As an athlete, acceleration is the name of the game. It might even be the most important deciding factor between winning and losing a game, no matter what sport you play. Your ability to develop acceleration factors in your first step quickness, how you fare running against the competition and how fast you’re able to make it to goal. Today we’re talking about the three key fundamentals you need to develop acceleration.
What is acceleration?
Acceleration in an athlete is that all-out burst of speed within the first 10 yards of an actual sprint. This post is meant to help decipher how I train this with my athletes through a phase by phase approach for how we actually develop acceleration.
Fundamental #1: Speed of the Movement
The first aspect of developing acceleration is improving upon the actual speed of the movement or the neural ability to perform this movement at a fast rate. You can think of this as the frequency of repetitions.
When we think about force-velocity curve, the focus should be on the velocity side of things at the beginning of your training to develop acceleration. During this initial phase you should be focusing on neural drills that are low complexity, and low impact. Because of this, each repetition performed should be done rapidly with as much quickness and intensity as possible.
- Piston Runs
- Band Piston Runs
- High Knee Runs
Focus on flexing and extending at the hip. These are all simple movements that allow you train fast, to get fast.
Fundamental #2: Force into the Ground
Now that we’ve covered phase one, we want to move over to the force side of things. I can’t emphasize enough how important it is to really master the initial drills from phase one at a high frequency before moving onto the next.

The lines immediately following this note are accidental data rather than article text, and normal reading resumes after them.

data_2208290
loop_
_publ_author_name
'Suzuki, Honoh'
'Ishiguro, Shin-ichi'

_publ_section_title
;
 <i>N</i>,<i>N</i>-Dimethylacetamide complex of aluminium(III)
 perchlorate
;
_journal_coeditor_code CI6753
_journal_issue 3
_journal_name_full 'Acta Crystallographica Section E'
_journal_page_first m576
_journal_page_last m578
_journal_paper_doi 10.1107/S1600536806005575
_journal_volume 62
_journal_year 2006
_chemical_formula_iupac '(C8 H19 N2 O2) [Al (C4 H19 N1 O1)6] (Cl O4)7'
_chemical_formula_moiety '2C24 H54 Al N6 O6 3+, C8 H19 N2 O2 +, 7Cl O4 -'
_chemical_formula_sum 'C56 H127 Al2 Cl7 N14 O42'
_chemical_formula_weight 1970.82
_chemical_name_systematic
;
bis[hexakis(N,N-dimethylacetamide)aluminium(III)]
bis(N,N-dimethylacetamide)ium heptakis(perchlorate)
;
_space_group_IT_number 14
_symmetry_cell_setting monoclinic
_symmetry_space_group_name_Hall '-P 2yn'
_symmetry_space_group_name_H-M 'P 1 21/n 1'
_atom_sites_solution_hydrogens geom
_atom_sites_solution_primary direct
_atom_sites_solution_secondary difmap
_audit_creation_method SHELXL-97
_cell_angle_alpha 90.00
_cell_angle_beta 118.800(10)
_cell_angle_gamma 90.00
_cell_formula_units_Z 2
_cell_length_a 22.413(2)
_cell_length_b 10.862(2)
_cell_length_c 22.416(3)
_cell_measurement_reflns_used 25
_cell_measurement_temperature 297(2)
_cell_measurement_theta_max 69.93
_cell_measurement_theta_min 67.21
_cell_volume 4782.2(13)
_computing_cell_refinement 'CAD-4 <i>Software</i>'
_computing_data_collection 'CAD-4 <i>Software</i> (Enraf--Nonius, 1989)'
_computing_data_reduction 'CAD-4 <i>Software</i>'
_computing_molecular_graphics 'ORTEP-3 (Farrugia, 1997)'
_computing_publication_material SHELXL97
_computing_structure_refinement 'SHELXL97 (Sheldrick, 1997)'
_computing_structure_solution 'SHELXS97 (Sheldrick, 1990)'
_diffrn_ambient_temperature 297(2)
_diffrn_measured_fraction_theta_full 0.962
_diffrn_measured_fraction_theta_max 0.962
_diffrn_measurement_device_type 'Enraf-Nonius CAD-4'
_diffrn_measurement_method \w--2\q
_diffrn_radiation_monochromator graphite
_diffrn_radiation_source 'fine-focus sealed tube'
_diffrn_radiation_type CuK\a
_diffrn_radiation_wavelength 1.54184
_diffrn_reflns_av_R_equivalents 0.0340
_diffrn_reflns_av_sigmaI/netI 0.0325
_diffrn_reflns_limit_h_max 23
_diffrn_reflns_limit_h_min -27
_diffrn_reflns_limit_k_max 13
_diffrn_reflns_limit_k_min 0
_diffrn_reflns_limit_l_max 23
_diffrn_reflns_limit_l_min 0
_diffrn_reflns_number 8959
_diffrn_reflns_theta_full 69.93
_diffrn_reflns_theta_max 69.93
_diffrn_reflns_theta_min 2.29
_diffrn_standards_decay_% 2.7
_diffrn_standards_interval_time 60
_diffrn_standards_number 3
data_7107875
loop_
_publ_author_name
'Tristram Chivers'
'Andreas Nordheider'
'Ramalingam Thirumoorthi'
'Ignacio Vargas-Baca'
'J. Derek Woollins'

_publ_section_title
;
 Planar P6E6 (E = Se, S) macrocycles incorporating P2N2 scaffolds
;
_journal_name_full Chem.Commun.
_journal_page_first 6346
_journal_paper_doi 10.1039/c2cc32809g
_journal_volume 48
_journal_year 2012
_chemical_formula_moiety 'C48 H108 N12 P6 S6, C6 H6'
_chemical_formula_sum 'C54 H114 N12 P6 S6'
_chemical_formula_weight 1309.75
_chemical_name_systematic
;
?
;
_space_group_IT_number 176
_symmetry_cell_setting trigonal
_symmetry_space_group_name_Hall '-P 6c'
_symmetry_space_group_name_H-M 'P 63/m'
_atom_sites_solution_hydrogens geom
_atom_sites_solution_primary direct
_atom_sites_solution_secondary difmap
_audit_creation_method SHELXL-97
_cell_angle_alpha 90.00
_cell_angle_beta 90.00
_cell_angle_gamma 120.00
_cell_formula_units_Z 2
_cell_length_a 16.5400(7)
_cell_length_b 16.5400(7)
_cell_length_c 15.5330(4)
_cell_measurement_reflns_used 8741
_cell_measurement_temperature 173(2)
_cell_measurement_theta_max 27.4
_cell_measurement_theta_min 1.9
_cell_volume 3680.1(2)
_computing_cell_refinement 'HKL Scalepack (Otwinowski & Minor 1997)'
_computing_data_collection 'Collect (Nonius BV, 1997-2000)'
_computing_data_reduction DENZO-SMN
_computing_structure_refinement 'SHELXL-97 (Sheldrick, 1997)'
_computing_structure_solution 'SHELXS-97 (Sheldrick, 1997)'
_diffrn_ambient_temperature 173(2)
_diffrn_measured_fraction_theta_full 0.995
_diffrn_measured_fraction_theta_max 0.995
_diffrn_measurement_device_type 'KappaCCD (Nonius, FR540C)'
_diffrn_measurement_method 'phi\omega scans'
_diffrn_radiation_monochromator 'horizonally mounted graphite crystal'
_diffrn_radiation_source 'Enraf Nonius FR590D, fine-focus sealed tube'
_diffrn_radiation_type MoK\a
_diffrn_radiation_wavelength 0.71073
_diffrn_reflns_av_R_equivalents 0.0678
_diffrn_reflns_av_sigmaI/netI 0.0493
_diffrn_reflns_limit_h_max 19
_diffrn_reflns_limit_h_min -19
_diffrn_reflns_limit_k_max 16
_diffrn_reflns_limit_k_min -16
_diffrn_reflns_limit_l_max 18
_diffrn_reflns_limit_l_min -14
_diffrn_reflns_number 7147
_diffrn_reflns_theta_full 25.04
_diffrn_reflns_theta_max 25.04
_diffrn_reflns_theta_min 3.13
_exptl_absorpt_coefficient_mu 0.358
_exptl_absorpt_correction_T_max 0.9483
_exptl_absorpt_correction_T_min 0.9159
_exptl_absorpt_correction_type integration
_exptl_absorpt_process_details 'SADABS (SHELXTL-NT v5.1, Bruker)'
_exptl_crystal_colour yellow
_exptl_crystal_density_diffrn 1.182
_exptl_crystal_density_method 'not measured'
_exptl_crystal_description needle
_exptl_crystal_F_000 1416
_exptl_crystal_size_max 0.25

Here the goal for you is to work on being able to draw and push back down into the ground with each step to produce maximum force. This creates a horizontal trajectory in the position we’re going in. Each time the foot makes contact with the floor behind the hip, you should have a positive shin angle which drives you forward.
- Half kneeling
- Alternating bounds
All of these drills require the athlete to be able to produce force through a full range of motion from a dead stop or in other words “pre-stretch” position. This is referring to the period of time in which the tendons of the lower leg have not yet been activated. Something like bounds into sprints forces you to continue driving and pushing into the ground to propel yourself forward.
Fundamental #3: Proper Leg Mechanics
The third phase of training is based on mechanics. This area of work is all about the trajectory needed to push yourself horizontally forward. After working on rapid rate of movement or frequency, the next area of focus is on the actual force needed to propel against the ground. Finally you want to train so that the actual
Starting from the beginning, this is the actual order in which I’ll focus on each aspect with athletes both individually or while going through the off season depending on their sport. After you’ve established that speed and force, then you can work on developing your acceleration through proper, low heel recovery. This means you’re not stepping over the knee, but rather just over the ankle. Another aspect I like to have guys focus on during this phase is good spine alignment, keeping the chin tucked and the eyes drawn down. All these small aspects of mechanics will help support you from a physics standpoint for force application.
Each phase on your path to develop acceleration work together and are often mixed together. However when you go through each phase individually and work on one facet of training at a time, you can really develop strong speed and acceleration ability.
To become the fastest version of yourself you’ll need…
- Absolute Strength Training Modalities
- Speed Mechanics Drill
- Elastic Strength Training Protocols
- Advanced Core Stability Training
And a bunch more.
Thousands of athletes are currently using the Athletic Speed System to receive all those tools, and sprint faster than ever before.
If you’re serious about your speed, you should probably be doing the same.
You can find more info on Athletic Speed System below: